The Slovenia Times

EC okays sale of at least 50% of NLB by end of year


"The European Commission has concluded that Slovenia's aid for Nova Ljubljanska Banka (NLB) remains compatible with EU state aid rules on the basis of a new commitment package submitted by the Slovenian authorities on 13 July 2018," the Commission said on Friday.

According to the release, Slovenia has "firmly committed to an ambitious time schedule for NLB's sale with a first sale tranche of at least 50% plus one share by the end of 2018", after the first attempt to sell the bank under the commitments made to the EU in exchange for allowing the 2013 bailout was halted by the government last year.

To compensate for the delayed sale, Slovenia put forward additional compensatory measures in addition to "strict deadlines to complete the sale of 75% minus one share of NLB".

Should the country fail to respect the deadlines, a trustee will be appointed to complete the sales procedure, while the key existing commitments, including a ban on re-entering businesses the bank has sold as part of the restructuring and the ban on acquisitions, have been prolonged.

"An important commitment in this regard is the return on equity commitment, which ensures that NLB can only grant new loans if the bank receives a minimum return on equity on those loans," the Commission said, noting that this would help ensure the long-term profitability of the bank and limit undue distortions of competition.

Under the new package, Slovenia also pledged to close additional branches in Slovenia and to sell its stake in its insurance arm NLB Vita unless the full sale is completed by the end of the year.

NLB will also issue a so-called Tier 2 bond or subordinated debt, "to further remove any viability doubts".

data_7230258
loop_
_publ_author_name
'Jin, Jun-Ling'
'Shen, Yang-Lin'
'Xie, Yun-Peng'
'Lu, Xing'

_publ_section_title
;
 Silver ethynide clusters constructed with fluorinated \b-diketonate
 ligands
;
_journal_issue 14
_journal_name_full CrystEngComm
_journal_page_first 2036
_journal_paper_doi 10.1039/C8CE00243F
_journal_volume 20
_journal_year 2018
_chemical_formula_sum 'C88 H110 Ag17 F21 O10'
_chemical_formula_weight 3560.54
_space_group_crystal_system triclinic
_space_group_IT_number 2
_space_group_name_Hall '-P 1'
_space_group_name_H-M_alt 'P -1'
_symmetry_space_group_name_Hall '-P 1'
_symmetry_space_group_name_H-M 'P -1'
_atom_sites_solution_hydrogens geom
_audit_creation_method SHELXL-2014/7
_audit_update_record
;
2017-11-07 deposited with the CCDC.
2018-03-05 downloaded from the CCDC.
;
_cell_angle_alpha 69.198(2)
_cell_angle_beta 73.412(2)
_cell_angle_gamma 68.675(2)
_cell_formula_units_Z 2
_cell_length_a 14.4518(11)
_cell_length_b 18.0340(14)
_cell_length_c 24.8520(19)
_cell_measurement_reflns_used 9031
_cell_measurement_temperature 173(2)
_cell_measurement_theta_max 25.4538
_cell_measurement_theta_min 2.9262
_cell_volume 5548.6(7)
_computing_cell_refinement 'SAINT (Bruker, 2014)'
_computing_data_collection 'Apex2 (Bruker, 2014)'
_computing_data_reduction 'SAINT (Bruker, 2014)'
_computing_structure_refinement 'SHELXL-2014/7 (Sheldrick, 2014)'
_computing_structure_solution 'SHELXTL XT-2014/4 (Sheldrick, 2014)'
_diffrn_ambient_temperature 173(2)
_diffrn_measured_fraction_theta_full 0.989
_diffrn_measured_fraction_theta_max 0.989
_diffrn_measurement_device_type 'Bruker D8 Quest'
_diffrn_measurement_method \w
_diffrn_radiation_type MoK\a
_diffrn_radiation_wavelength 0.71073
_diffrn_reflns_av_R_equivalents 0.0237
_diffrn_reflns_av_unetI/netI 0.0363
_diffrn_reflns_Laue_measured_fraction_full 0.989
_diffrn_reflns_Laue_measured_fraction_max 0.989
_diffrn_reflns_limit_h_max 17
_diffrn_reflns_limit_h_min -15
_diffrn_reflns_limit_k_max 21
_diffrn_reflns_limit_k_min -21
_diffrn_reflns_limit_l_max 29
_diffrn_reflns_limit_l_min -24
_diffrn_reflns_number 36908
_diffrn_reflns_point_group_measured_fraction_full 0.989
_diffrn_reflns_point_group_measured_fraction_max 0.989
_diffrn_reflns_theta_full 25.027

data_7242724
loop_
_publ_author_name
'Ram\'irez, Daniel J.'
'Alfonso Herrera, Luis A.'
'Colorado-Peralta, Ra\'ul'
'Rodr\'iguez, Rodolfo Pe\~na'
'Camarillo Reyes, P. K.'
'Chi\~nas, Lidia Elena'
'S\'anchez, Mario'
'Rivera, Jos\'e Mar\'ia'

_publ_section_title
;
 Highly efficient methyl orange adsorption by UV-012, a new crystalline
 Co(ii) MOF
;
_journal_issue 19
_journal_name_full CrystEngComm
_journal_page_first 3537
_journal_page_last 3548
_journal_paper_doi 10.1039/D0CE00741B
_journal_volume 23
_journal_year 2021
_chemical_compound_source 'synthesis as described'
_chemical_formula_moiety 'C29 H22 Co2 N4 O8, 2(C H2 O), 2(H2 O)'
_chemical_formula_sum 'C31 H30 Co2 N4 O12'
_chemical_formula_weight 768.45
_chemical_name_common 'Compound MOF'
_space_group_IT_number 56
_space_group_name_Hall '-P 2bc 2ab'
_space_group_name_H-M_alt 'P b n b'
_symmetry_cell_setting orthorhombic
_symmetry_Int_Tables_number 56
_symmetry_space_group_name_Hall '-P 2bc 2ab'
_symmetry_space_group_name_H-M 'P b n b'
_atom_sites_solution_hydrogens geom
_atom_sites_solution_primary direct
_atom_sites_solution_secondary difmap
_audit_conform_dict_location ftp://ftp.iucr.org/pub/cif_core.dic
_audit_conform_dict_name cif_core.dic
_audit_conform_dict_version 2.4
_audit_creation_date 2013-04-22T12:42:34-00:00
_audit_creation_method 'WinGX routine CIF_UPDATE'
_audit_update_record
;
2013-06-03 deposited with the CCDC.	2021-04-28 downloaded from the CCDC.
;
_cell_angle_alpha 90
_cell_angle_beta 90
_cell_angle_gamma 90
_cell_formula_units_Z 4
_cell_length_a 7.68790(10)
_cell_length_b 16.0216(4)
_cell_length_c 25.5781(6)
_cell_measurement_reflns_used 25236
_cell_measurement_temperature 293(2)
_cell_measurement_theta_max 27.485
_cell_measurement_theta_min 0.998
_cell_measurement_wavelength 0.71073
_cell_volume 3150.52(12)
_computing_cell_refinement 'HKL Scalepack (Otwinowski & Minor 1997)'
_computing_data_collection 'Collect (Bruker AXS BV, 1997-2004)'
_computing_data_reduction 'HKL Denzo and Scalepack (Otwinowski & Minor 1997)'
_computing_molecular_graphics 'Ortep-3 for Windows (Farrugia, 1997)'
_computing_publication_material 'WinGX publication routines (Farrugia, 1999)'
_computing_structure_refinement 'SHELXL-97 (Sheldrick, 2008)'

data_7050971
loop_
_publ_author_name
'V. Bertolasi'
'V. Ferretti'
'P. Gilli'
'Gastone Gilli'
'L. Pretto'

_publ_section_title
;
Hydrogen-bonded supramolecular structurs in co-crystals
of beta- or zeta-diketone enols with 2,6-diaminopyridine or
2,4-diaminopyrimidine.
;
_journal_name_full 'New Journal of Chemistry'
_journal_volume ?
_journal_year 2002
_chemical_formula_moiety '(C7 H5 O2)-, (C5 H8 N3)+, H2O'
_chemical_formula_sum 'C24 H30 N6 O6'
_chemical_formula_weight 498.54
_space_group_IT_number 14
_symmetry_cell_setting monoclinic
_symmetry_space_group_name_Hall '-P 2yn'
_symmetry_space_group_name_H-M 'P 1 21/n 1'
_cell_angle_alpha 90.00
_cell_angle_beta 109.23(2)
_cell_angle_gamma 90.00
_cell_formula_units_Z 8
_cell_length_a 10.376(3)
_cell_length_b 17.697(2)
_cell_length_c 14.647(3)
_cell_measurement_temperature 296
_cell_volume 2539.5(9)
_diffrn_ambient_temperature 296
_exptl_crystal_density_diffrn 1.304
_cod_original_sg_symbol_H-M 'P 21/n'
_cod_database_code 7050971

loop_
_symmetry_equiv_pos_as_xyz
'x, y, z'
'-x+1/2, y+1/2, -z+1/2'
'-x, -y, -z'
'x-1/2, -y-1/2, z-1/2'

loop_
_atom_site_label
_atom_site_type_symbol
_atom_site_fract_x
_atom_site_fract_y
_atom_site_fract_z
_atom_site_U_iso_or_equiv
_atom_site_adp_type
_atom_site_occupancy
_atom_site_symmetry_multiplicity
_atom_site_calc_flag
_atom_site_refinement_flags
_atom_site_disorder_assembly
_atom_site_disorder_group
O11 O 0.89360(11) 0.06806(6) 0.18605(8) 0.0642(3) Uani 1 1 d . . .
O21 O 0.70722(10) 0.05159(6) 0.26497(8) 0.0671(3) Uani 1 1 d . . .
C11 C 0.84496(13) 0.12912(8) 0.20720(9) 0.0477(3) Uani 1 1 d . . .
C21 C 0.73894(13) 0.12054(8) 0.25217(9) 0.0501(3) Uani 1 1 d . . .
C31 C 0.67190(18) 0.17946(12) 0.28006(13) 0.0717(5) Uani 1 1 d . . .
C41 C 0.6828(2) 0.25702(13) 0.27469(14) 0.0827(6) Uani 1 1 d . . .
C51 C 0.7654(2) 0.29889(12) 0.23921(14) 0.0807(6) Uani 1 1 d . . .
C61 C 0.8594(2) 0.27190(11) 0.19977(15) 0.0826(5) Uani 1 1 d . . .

According to the Commission, "the new Slovenian commitment package is sufficient to remove the Commission's doubts concerning the long-term viability of NLB and distortions of competition to the Slovenian banking market".

European Competition Commissioner Margrethe Vestager welcomed the decision, noting that "the sale of NLB was an important remaining milestone of NLB's restructuring plan, which allowed us to approve over EUR 2bn of state aid to the bank in 2013".

According to her, Slovenia's commitments and today's decision ensure "that the bank will be a viable long-term player in the Slovenian banking market."

Slovenia sent the new proposal to Brussels in July, after the Commission had launched an in-depth investigation to assess whether Slovenia's proposed measures sufficiently compensated for delaying the sale beyond the end of 2017.

In the meantime, privatisation procedures have already been launched to sell the bank via an initial public offering (IPO). According to unofficial information, they are expected to be finalised on 14 November when NLB shares will be listed on the Ljubljana and London stock exchanges.

It is in the Commission's and the state's interest that as much shares as possible are sold in the first go to avoid doubling the costs and the risk of a lower price in a potential second stage, planned by the end of 2019.

The procedure is expected to be conducted in a similar way as it had been planned in the initial attempt last year, before the government halted the process over fears that the unresolved issue of claims in Croatia stemming from Yugoslav-era deposits of Croatian citizens with the defunct Ljubljanska Banka (LB) would lower the price.

To ensure a better price in this attempt, the National Assembly passed in July a bill that shields NLB from those claims. According to the Finance Ministry's assessment, the law shielding NLB from Croatian claims saved at least EUR 700m.


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